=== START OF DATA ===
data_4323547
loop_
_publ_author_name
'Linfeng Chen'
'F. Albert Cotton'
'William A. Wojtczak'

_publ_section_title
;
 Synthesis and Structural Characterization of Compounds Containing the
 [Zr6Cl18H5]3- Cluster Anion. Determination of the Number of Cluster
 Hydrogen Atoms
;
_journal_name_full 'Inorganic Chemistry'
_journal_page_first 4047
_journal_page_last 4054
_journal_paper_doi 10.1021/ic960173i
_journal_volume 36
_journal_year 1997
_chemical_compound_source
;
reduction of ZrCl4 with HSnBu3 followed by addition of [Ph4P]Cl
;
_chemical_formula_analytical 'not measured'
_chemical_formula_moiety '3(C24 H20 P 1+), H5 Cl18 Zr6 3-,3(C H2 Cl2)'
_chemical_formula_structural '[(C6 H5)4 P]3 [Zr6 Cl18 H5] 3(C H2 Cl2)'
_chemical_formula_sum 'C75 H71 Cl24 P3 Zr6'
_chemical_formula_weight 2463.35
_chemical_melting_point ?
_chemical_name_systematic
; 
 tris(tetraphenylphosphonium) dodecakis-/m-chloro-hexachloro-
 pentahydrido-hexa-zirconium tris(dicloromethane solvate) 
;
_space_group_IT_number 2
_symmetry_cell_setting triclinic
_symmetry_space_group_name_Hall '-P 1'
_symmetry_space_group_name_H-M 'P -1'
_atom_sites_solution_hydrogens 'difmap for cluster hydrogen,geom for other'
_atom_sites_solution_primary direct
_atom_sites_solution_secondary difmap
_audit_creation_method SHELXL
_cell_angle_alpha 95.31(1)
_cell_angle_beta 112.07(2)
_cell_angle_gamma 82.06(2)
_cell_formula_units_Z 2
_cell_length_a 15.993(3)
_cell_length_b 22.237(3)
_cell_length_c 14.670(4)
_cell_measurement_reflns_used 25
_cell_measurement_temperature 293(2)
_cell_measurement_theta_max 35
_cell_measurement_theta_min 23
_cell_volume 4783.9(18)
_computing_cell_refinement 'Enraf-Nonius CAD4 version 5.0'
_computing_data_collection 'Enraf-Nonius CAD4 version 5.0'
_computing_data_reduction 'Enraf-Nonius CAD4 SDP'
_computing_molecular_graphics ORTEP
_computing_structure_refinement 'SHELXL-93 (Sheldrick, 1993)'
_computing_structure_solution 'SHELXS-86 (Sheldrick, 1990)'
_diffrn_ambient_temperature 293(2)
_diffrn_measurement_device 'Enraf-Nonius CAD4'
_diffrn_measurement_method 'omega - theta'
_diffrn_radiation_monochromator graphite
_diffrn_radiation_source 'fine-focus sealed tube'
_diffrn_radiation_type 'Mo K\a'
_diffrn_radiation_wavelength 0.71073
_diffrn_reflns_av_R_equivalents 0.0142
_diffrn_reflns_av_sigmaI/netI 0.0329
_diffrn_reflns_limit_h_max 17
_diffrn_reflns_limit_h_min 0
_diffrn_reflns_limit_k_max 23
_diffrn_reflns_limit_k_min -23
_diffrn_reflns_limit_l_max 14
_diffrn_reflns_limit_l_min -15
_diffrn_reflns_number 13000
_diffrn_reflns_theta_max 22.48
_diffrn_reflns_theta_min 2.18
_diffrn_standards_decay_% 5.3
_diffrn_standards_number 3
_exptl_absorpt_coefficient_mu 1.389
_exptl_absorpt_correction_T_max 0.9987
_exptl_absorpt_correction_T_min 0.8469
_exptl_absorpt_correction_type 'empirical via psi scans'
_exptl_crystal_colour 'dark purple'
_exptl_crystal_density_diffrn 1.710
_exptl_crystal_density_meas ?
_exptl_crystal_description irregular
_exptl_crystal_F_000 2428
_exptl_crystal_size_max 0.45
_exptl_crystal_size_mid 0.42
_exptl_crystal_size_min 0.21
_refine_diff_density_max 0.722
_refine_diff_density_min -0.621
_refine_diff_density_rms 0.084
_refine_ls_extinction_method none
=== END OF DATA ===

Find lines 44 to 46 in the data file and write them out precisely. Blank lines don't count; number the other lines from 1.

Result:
_cell_angle_gamma 82.06(2)
_cell_formula_units_Z 2
_cell_length_a 15.993(3)